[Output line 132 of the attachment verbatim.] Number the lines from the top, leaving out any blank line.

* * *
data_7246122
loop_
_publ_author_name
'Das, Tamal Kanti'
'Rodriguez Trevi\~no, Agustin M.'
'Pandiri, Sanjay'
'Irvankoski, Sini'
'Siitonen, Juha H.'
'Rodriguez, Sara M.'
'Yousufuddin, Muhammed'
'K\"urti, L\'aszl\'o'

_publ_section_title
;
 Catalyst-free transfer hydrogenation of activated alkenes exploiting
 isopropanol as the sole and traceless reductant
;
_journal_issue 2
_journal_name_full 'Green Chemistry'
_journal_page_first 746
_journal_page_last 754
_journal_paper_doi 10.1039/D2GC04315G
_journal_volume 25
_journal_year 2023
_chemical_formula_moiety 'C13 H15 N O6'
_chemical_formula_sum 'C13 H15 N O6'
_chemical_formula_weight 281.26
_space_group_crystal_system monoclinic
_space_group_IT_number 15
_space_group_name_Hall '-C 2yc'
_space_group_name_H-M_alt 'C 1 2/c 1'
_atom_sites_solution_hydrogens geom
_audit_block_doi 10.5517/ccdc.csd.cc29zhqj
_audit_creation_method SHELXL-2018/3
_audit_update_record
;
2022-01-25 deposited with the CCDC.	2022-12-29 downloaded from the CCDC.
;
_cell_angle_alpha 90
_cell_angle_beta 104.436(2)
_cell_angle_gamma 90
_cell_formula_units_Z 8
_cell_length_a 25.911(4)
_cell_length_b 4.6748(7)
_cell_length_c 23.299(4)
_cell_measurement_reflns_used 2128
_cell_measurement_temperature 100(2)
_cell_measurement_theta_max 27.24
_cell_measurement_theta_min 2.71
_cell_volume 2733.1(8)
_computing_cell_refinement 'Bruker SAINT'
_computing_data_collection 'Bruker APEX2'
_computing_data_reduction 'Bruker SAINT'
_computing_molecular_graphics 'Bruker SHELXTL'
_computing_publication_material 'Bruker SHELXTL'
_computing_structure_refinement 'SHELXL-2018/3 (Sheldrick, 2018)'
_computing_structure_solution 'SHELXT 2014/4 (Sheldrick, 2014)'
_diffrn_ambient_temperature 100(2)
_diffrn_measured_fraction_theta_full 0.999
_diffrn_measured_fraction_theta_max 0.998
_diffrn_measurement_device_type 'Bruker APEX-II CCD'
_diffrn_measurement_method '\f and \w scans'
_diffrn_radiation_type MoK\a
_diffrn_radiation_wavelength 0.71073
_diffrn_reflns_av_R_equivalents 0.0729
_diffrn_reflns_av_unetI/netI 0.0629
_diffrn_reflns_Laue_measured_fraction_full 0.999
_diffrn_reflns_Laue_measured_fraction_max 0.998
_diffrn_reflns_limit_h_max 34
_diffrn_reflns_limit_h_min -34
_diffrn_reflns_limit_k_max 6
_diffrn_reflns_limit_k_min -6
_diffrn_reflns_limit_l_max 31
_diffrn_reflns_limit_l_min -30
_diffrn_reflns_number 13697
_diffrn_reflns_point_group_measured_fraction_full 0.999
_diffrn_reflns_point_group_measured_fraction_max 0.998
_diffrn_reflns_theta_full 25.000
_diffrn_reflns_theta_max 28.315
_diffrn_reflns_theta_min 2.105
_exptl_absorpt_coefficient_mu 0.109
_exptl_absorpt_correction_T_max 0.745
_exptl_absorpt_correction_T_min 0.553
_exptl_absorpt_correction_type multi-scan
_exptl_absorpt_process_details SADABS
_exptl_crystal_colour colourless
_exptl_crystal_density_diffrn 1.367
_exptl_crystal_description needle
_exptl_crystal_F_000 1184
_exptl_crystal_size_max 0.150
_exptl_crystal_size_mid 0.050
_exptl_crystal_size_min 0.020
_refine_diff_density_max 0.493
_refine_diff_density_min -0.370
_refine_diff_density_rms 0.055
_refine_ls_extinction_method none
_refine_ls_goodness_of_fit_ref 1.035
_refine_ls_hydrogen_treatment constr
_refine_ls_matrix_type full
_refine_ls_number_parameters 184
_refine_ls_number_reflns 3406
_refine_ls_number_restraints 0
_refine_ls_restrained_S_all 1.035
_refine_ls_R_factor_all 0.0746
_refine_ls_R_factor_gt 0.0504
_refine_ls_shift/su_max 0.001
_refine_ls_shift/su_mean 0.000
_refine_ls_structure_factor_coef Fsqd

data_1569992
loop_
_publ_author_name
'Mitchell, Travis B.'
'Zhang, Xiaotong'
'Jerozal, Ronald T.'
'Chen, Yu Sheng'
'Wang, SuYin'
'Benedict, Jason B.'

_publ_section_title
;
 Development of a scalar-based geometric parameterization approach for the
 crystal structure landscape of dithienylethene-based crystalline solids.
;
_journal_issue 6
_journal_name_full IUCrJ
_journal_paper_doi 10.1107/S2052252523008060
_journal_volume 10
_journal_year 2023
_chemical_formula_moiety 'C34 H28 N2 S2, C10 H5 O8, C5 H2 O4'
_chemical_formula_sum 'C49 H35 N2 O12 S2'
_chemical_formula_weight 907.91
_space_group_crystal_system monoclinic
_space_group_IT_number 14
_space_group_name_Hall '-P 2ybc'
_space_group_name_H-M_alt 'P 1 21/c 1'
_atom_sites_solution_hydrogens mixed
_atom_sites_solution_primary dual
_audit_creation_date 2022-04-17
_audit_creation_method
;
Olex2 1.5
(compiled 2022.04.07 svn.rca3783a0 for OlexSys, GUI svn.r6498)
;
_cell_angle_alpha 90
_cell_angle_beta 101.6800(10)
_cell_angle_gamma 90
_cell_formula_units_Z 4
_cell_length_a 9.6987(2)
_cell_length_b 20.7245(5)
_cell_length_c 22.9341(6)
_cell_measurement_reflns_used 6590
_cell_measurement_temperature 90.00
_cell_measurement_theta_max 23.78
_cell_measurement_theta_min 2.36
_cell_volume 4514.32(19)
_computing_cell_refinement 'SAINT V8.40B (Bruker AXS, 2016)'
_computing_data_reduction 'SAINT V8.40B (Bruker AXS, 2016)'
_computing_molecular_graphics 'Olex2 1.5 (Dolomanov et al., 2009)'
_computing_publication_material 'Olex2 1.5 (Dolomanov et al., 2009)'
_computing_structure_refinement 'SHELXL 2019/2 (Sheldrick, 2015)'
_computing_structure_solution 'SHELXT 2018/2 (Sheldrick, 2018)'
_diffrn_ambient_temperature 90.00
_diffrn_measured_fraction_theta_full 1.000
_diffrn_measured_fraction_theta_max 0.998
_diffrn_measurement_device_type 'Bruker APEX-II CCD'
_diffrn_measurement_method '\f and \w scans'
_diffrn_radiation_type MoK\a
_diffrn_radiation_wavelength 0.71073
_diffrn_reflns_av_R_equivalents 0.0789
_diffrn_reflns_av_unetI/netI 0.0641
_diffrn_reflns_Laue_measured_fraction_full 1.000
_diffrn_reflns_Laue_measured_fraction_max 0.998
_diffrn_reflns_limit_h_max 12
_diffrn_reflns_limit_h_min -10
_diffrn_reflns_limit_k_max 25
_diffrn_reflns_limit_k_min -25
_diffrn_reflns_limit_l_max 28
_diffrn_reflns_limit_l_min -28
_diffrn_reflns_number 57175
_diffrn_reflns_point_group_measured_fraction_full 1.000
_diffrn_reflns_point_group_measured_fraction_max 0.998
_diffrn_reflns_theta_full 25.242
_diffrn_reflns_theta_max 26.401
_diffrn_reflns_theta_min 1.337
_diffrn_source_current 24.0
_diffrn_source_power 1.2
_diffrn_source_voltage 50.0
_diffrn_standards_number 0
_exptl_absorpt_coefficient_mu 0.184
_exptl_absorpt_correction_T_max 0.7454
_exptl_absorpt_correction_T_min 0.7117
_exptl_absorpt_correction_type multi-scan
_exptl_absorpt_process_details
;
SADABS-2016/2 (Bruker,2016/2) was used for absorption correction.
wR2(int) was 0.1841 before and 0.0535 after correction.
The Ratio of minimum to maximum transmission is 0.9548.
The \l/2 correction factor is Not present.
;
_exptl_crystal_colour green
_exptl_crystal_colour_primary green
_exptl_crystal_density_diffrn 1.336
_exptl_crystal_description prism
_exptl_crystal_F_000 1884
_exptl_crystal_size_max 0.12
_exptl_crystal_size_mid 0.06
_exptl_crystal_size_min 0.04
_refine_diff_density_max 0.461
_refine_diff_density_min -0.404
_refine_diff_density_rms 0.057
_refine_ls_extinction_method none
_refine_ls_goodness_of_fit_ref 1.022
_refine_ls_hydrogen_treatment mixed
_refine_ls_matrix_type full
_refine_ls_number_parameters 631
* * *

_space_group_name_Hall '-P 2ybc'